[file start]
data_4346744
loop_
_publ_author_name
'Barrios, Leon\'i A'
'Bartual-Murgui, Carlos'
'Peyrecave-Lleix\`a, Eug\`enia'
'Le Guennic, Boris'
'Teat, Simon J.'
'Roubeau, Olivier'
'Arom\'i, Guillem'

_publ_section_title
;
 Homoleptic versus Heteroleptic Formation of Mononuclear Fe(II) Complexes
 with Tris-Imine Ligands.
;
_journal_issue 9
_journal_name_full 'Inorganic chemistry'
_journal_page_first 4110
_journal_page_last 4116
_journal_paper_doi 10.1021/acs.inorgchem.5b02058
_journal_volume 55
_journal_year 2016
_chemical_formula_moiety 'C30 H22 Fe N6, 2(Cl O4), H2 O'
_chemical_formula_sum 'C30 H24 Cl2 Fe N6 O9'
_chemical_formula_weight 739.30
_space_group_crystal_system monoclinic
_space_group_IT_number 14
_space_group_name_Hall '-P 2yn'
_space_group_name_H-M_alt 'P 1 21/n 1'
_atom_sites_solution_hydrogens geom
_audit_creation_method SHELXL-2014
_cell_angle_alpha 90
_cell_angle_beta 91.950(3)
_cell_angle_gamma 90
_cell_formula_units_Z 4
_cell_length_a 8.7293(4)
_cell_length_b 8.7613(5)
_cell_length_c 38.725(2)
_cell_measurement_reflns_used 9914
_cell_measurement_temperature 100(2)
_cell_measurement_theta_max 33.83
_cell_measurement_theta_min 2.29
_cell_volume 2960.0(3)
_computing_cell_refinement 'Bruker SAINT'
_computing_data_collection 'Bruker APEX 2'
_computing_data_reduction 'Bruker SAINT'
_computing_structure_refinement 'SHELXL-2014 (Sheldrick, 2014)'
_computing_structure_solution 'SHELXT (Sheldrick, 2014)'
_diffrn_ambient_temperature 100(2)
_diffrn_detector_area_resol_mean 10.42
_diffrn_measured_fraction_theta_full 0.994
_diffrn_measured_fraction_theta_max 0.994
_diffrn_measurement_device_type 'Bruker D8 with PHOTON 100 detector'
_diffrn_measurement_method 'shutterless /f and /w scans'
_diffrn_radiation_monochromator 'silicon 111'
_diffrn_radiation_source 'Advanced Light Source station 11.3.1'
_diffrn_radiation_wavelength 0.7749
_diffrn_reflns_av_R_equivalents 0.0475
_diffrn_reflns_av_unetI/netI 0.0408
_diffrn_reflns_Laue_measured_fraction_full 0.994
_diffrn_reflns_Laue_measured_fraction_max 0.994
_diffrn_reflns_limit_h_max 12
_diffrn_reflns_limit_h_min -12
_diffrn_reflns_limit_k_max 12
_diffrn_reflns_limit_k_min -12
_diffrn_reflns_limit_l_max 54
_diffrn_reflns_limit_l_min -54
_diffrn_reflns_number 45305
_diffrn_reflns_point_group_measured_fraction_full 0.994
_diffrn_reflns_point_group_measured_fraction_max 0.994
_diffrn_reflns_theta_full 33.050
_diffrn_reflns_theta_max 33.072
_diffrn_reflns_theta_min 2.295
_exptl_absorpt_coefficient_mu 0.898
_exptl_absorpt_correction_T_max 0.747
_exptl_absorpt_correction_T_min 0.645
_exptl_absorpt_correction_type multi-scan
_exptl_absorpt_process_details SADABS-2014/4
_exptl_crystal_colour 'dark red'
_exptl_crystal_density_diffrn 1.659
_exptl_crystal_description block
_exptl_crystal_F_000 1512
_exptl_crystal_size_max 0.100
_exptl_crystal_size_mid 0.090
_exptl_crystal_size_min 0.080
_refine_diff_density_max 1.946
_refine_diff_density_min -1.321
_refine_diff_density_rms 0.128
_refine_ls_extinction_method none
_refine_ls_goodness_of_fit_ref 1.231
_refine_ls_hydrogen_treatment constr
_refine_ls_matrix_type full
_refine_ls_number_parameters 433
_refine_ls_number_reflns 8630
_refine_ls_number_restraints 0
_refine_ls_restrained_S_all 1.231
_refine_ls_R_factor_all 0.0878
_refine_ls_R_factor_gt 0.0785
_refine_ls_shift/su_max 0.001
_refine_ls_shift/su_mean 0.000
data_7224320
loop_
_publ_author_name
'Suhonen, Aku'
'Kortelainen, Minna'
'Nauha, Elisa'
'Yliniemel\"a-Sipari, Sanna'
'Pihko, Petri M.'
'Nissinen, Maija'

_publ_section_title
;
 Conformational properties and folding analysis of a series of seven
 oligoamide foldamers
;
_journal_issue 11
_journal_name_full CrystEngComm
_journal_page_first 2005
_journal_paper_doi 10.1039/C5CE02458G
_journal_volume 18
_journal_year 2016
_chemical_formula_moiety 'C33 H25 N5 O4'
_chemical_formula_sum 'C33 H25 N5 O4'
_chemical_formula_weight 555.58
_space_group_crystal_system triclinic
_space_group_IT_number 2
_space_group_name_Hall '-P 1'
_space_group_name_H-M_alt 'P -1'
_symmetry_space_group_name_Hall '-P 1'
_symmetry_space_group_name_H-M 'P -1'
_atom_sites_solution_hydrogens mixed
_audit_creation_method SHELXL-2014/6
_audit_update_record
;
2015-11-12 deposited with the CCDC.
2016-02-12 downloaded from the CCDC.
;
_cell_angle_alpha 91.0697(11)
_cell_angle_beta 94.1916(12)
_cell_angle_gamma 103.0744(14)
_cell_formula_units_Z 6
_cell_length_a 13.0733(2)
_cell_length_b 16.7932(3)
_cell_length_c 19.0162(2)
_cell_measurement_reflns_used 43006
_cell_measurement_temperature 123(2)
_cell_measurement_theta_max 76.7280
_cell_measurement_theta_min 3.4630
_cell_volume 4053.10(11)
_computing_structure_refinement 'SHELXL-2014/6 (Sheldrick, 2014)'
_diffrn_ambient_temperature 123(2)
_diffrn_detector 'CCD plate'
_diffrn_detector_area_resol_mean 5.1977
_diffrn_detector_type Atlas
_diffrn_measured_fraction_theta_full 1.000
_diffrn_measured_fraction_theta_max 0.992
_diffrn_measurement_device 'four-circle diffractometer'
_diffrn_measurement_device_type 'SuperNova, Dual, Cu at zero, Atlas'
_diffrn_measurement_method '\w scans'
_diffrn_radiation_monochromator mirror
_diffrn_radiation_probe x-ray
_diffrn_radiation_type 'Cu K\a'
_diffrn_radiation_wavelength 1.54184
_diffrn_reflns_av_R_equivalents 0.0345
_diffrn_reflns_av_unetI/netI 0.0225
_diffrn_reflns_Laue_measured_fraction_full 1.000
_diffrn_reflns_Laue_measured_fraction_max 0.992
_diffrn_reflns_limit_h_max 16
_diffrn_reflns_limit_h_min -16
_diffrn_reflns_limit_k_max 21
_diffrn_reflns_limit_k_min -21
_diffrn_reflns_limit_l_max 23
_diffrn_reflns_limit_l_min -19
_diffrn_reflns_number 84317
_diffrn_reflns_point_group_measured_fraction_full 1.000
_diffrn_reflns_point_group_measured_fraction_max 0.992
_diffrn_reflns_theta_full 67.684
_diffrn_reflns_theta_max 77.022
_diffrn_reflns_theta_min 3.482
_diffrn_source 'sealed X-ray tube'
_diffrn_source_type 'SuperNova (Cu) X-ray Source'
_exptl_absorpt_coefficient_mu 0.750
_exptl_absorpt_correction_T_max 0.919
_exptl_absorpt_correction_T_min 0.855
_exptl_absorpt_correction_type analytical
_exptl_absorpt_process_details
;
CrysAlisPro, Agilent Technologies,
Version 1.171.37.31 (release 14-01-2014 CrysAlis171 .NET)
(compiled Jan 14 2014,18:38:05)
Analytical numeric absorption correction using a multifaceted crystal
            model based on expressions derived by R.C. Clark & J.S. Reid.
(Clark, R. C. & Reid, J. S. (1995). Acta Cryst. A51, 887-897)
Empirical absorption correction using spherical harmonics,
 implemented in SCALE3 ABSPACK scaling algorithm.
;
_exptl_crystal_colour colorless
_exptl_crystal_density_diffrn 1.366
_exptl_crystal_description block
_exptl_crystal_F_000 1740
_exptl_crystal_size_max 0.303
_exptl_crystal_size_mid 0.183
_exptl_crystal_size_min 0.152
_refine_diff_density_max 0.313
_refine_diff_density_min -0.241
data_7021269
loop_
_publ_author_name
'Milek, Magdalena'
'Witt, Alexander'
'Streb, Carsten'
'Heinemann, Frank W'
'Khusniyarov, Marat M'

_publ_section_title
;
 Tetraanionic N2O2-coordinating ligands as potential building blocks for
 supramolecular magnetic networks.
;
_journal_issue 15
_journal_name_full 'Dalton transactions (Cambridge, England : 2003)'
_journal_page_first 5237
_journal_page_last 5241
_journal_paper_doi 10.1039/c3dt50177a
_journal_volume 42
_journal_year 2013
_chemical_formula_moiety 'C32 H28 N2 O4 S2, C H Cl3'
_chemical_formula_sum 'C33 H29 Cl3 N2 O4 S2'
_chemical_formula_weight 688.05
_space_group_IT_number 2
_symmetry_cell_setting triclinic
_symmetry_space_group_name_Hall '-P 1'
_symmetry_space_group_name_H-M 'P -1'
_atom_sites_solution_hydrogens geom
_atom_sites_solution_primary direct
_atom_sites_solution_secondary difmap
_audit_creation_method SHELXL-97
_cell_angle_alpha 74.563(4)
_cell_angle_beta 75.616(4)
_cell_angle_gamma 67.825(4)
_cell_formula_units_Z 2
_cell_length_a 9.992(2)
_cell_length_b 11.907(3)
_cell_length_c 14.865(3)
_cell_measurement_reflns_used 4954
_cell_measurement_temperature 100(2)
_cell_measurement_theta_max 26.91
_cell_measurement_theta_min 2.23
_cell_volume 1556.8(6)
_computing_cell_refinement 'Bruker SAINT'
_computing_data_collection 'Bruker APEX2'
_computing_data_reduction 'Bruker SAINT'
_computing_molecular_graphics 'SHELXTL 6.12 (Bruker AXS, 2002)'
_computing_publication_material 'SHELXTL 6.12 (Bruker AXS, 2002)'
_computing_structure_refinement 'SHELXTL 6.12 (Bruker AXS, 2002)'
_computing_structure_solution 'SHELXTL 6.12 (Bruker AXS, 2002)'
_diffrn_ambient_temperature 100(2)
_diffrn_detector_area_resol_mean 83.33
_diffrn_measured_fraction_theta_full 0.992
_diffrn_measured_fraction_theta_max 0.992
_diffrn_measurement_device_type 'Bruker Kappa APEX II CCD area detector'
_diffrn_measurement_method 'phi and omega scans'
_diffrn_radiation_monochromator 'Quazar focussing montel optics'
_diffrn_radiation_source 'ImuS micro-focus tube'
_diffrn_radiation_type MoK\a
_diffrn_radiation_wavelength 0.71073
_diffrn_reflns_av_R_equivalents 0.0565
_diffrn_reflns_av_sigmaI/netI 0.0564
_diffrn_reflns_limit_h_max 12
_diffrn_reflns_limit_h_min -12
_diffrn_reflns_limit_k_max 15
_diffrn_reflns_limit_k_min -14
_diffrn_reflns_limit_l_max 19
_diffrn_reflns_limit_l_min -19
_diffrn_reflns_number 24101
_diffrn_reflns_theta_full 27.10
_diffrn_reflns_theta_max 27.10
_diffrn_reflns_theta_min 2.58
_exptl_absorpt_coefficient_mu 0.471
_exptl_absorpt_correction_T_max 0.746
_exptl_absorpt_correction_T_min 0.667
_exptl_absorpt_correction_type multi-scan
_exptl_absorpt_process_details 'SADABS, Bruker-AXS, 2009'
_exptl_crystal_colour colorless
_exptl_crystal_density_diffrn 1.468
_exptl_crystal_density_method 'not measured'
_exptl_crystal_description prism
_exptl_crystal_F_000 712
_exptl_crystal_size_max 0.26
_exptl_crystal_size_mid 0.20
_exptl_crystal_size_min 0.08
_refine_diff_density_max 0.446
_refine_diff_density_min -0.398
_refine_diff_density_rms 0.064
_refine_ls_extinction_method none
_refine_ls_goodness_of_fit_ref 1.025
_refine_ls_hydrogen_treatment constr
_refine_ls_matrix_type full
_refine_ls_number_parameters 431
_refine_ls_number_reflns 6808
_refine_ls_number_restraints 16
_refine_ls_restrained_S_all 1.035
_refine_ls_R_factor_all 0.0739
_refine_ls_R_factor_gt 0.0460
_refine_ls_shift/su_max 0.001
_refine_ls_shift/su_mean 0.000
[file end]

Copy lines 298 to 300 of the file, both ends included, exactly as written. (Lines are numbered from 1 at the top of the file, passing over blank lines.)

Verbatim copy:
_refine_ls_number_reflns 6808
_refine_ls_number_restraints 16
_refine_ls_restrained_S_all 1.035